Improving Leadership Skills in the Midst of a Climate System

Superstorm Sandy

Weather is an interesting thing. It impacts everyone’s  life each and every day. Most of us get our share of sunny days and rainy days and even some stormy days. And then there are times when it’s either humid or arid outside.

And oh, hurricanes, tsunamis, snow storms, and tornadoes show up too.

When taken in total, the accumulated sum of our weather patterns and atmospheric conditions make up we call our climate. And climate affects people and what they do.

Storms a’ Brewin’

Internal interactions of climate are points of discussion among thought leaders, scientists, and critically alert investigators because of the impacts seen in major weather shifts.

Recently, Hurricane Sandy swept away Jersey Shore and much of the U.S.A. Northeast coast causing $85 billion in damages.

Some leaders reacted to the crisis immediately and took charge of the multiple areas of need. Others waited.

Compare and Contrast

Each response came from how they evaluated the situation. Immediate action to rescue those caught unprepared was the response of some. Others were visionaries to find supportive avenues that would be required for the devastation and aftermath.

In the first case the leaders jumped into immediate action.

These were the doers.

In the second case the leaders considered the future implications of what to do next.

These were the thinkers.

Leadership has multiple responses. In the first case, the doers used their acquired skills to help those in need from the tumult of Hurricane Sandy because they had been sufficiently trained.

Their confidence and ability allowed them to reach out and take immediate action. Many feel the ability to react is the only part for leadership.

However, as revealed in the second case, visionary leadership evaluated future impacts.

>>> So this begs the questionHow does one improve their leadership skills in the midst of a climate system?

Leading the Future

Hurricane Sandy will have Future Impacts

New questions arise for the leadership along the East Coast and for those who lost much.

Getting serious questions:

  • How to rebuild?
  • What is worth the investments?
  • How to help so many?
  • How long will the difficulties encountered last?
  • What resources are available?
  • Where to go?
  • Will this get better?

Getting serious answers:

To answer this, leadership skills need improvement in the midst of climate systems. So, what does that mean? First,

  • Identify today’s problem, tomorrows and five years from now.
  • Express what the most significant people concerns, such as what is the safest…
  • Outline available resources, potential resources and future resources …

Leading Right Now

Every day smaller problems are successfully solved. For example, a student attending first day of class notes that the laptop is difficult to carry on the bus ride home.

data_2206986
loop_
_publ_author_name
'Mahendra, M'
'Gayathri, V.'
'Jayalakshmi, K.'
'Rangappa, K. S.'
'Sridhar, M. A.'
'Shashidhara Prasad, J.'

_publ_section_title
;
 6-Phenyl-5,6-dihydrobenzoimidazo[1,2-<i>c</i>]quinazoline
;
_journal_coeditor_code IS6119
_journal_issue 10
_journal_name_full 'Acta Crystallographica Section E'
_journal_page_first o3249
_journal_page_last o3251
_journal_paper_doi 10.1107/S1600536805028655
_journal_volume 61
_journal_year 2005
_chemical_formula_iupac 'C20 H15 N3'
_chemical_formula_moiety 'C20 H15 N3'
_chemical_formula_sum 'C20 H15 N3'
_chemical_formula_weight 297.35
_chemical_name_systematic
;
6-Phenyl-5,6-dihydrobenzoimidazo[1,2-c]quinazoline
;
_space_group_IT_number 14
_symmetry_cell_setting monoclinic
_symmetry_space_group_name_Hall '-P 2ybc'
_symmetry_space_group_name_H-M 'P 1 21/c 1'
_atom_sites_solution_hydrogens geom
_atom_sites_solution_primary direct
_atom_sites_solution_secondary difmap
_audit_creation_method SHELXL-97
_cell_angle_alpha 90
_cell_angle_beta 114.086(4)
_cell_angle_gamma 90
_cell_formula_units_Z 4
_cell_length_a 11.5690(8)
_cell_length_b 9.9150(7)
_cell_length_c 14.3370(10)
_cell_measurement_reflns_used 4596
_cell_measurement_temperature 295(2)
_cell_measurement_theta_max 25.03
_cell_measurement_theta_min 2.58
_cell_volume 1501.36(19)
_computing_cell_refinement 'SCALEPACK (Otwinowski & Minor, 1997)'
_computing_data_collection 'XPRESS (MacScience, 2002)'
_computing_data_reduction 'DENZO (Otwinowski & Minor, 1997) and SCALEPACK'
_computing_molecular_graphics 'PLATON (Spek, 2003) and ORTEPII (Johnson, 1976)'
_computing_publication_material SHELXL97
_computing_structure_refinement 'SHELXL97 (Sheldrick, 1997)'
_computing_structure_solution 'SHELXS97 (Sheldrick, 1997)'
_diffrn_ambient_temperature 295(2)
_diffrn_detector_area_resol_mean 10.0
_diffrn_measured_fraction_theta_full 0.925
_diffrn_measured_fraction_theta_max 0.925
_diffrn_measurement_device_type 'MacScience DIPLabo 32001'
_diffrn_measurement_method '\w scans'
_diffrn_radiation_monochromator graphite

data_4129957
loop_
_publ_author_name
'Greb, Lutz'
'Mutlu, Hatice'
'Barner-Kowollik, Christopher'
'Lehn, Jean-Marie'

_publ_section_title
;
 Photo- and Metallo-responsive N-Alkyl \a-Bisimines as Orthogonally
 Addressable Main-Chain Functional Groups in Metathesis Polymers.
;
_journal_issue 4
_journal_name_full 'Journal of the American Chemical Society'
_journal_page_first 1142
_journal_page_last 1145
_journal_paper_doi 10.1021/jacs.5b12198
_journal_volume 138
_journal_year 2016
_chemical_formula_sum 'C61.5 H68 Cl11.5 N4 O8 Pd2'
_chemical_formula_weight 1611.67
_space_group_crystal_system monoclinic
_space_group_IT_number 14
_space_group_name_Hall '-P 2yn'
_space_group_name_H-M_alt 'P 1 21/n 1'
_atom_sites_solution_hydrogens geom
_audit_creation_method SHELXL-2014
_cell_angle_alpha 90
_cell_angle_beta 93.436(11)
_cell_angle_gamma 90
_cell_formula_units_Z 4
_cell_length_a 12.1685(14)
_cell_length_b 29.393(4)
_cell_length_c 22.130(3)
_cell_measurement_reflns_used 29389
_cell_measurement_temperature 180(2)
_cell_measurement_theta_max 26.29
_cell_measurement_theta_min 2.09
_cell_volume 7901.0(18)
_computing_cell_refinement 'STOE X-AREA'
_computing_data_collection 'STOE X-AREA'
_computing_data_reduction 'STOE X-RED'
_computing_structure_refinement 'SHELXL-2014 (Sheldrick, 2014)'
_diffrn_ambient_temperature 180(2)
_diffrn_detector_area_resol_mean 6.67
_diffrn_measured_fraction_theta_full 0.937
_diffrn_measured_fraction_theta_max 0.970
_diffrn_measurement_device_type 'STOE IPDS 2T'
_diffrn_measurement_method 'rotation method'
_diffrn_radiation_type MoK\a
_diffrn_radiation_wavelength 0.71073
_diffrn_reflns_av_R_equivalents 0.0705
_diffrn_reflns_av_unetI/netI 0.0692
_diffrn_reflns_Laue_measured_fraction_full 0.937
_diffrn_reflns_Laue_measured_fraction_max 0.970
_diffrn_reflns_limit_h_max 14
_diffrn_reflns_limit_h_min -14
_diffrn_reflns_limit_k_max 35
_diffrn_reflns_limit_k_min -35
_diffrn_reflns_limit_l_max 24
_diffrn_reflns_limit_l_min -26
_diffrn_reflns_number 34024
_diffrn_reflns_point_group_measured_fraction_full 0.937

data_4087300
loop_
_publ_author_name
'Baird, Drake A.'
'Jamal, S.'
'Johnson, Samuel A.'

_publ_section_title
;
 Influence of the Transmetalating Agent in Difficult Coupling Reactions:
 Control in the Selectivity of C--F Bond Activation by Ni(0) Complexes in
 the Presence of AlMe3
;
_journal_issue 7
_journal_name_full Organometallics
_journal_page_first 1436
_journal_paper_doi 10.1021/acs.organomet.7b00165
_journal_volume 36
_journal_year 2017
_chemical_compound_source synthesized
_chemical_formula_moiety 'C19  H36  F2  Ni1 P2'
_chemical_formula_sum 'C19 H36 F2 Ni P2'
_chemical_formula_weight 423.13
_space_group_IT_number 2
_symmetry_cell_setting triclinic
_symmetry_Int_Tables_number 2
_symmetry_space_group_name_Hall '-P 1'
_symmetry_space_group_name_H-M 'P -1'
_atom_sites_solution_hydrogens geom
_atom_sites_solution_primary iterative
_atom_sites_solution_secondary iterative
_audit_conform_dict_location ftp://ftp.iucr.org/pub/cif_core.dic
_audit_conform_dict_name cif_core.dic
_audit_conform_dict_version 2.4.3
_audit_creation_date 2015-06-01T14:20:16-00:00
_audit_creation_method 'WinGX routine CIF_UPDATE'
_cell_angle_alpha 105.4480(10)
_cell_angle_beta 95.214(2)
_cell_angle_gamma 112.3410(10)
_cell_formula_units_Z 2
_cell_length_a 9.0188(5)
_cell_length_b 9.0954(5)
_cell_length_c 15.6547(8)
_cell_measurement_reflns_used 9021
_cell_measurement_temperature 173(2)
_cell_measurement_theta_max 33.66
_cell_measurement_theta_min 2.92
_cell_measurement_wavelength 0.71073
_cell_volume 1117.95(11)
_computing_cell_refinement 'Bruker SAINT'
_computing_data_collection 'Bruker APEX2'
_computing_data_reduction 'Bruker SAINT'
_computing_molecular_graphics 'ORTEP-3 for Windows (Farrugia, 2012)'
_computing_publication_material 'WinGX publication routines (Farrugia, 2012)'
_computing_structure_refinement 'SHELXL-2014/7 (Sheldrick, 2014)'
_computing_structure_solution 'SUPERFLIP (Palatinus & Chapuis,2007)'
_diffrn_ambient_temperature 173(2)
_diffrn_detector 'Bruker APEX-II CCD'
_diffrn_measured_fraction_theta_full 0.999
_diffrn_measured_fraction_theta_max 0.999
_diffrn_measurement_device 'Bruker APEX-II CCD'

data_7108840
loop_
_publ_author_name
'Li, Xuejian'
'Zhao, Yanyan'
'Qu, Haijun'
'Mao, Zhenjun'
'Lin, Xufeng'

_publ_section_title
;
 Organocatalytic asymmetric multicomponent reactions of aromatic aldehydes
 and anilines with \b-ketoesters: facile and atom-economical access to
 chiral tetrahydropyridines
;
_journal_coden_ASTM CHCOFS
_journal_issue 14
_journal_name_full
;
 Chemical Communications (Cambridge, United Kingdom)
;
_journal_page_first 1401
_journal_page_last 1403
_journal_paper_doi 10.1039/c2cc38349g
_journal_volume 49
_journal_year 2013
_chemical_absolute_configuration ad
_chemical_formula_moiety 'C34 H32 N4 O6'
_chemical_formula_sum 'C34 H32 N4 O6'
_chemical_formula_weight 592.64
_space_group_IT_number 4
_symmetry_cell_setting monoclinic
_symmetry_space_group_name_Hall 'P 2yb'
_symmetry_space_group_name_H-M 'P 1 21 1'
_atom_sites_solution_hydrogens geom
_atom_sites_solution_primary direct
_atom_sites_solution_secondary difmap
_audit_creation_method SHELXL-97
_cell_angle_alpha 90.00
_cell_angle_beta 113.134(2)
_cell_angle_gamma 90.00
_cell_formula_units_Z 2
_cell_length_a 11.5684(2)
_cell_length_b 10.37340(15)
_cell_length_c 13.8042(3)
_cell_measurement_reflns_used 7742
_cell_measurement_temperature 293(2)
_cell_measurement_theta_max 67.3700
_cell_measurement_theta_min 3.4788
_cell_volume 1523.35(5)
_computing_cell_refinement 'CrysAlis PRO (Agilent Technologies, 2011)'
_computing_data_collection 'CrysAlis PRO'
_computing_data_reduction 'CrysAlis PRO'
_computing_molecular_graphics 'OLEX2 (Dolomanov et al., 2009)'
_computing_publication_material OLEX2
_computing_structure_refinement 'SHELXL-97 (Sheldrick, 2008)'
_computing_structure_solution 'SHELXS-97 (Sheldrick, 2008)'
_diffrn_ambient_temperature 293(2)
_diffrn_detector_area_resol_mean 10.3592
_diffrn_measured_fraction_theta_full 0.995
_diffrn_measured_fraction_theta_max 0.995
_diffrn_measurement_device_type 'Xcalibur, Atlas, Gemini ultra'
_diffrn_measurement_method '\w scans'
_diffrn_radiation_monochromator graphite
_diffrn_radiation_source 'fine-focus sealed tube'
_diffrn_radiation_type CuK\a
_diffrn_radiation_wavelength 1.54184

This problem is not going to last in the future so the workarounds are not drastic.

Going to a store to look at other carrying bags seems like a good resolution. This future leader has identified and responded to his needs assessment. In the same way, a needs assessment is necessary to account for the future of those hit by Hurricane Sandy.

To see with certainty a good leader will prepare for the worst case scenario.

Finding Solutions – It Takes a Plan

If you want to know if you are really able to make good decisions in a devastating situation ask yourself a few questions like these:

  • How well did you handle the little hiccups like the student carrying his laptop?
  • Have you a plan of action; what about the future?
  • What steps are missing to getting your plan on paper and into action?

I share effective tools to help prepare for crisis in my management programs to support leaders who want proactive in their strategic plans.

Q: So then, what is the best use of the $85 billion estimated for the cleanup of Hurricane Sandy?

A: Please post your comment below. I would love to hear your thoughts!


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Learn, Grow & Develop Other Leaders

Loreen Sherman
Loreen Sherman is CEO of Star-Ting Inc | Speaker and OD & Leadership Specialist
She serves clients with Strategic Advice to Executives
Email | LinkedIn | TwitterWeb | Corporate | Booking | ☎ 877.896.7292

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On Leadership, Planning, and Action

Leadership Planning

Many leaders wake up in the morning and jump straight into action. They are ready to take charge, ready for success, and ready for results. They often “feel” just about ready for anything!

But often, the only thing they are ready for is mediocrity.

The Fallacy of Ready

Unfortunately for many leaders, from newbies to the seasoned ones, “being ready” is just a feeling they have inside of them and doesn’t really match the challenges they are going to face on any given day.

Because they FEEL ready, they mistaking think that they ARE ready.

Actually BEING ready means that:

  • You fully understand you vision
  • You know the steps to take on your mission